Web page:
Re: [PATCH 2/2] sched: Rewrite per entity runnable load average tracking
Date: Thu Jul 10 2014 - 13:01:50 EST
Peter Zijlstra <peterz@xxxxxxxxxxxxx> writes:
> On Wed, Jul 09, 2014 at 12:07:08PM -0700, bsegall@xxxxxxxxxx wrote:
>> Peter Zijlstra <peterz@xxxxxxxxxxxxx> writes:
>> > On Wed, Jul 09, 2014 at 09:07:53AM +0800, Yuyang Du wrote:
>> >> That is chalenging... Can someone (Peter) grant us a lock of the remote rq? :)
>> > Nope :-).. we got rid of that lock for a good reason.
>> > Also, this is one area where I feel performance really trumps
>> > correctness, we can fudge the blocked load a little. So the
>> > sched_clock_cpu() difference is a strict upper bound on the
>> > rq_clock_task() difference (and under 'normal' circumstances shouldn't
>> > be much off).
>> Well, unless IRQ_TIME_ACCOUNTING or such is on, in which case you lose.
>> Or am I misunderstanding the suggestion?
> If its on its still an upper bound, and typically the difference is not
> too large I think.
> Since clock_task is the regular clock minus some local amount, the
> difference between two regular clock reads is always a strict upper
> bound on clock_task differences.
>> Actually the simplest thing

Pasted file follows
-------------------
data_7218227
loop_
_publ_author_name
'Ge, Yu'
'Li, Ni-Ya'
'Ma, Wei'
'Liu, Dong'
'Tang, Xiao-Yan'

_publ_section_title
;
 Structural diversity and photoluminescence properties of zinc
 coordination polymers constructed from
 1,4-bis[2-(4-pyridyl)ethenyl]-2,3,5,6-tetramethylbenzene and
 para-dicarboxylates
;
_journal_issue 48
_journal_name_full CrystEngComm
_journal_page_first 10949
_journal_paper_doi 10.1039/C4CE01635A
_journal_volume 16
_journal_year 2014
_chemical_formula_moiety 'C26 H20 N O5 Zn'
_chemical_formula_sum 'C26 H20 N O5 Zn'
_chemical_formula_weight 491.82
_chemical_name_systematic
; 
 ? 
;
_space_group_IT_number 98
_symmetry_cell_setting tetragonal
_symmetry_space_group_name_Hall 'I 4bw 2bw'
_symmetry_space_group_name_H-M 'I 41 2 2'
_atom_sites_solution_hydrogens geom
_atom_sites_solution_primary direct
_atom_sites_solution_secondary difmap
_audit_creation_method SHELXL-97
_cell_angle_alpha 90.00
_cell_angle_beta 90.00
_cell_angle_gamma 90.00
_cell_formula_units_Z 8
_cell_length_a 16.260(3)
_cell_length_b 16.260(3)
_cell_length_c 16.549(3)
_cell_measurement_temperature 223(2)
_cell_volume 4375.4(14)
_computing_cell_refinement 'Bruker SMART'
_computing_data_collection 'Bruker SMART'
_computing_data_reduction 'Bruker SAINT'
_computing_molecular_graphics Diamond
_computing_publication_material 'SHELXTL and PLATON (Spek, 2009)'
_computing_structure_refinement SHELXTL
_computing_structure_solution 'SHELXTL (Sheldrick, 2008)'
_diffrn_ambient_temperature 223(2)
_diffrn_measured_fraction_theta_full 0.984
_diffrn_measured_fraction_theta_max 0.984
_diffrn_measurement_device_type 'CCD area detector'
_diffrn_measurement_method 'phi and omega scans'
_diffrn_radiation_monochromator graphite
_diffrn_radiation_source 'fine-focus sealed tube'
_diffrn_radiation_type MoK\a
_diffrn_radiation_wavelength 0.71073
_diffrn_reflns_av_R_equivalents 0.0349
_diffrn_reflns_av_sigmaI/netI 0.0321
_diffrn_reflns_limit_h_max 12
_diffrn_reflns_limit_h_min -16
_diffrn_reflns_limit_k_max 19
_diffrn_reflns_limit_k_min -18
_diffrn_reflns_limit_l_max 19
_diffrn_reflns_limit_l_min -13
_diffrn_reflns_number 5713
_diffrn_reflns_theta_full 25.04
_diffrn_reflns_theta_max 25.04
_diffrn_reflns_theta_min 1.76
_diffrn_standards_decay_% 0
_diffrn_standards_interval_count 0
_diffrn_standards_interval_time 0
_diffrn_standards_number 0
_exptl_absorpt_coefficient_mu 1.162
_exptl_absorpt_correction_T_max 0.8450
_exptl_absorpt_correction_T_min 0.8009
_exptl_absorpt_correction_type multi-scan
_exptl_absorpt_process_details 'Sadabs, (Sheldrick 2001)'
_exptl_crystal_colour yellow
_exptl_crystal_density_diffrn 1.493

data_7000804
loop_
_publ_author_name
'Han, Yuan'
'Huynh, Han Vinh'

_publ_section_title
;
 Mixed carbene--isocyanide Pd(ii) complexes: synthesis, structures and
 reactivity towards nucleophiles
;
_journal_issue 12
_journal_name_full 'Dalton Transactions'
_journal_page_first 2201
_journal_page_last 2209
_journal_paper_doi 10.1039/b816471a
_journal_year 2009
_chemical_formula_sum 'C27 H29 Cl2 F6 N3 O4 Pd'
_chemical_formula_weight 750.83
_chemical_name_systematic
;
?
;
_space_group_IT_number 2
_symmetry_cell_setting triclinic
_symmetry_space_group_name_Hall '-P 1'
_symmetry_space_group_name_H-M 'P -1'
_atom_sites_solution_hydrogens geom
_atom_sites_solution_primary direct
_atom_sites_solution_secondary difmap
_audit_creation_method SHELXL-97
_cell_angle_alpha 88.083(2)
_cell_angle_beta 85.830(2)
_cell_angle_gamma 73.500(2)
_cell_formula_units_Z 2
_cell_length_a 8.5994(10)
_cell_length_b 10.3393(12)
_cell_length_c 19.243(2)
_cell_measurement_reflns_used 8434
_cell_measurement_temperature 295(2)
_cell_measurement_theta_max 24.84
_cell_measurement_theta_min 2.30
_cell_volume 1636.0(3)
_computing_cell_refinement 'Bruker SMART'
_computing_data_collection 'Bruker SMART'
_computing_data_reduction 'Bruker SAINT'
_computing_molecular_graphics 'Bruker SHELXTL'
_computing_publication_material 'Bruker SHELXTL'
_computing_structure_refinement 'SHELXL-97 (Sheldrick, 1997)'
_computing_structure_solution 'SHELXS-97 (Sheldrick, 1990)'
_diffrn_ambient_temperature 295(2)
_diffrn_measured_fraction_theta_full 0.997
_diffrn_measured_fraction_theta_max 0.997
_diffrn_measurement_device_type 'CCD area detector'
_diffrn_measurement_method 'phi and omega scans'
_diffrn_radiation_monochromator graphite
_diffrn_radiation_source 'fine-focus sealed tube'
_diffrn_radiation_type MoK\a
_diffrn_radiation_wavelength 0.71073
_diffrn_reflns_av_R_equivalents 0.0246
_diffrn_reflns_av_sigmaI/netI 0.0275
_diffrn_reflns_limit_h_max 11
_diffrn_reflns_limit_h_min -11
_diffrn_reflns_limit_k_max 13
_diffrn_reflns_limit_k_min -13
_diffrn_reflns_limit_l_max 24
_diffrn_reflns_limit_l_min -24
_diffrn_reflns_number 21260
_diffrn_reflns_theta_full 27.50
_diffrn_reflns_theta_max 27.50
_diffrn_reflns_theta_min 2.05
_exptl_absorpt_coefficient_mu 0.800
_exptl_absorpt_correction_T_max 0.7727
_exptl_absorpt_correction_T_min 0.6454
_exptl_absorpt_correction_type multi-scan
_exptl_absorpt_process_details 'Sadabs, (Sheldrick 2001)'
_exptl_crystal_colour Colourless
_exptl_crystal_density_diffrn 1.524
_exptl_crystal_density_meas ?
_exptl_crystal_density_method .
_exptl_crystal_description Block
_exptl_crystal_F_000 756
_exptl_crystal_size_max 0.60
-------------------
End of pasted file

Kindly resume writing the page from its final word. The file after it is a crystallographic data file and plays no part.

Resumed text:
>> would probably be to grab last_update_time (which on 32-bit could be
>> done with the _copy hack) and use that. Then I think the accuracy is
>> only worse than current in that you can lose runnable load as well as
>> blocked load, and that it isn't as easily corrected - currently if the
>> blocked tasks wake up they'll add the correct numbers to
>> runnable_load_avg, even if blocked_load_avg is screwed up and hit zero.
>> This code would have to wait until it stabilized again.
> The problem with that is that last_update_time is measured in
> clock_task, and you cannot transfer these values between CPUs.
> clock_task can drift unbounded between CPUs.
Yes, but we don't need to - we just use the remote last_update_time to
do a final update on p->se.avg, and then subtract that from cfs_rq->avg
with atomics (and then set p->se.avg.last_update_time to 0 as now). This
throws away any time since last_update_time, but that's no worse than
current, which throws away any time since decay_counter, and they're
both called from enqueue/dequeue/tick/update_blocked_averages.
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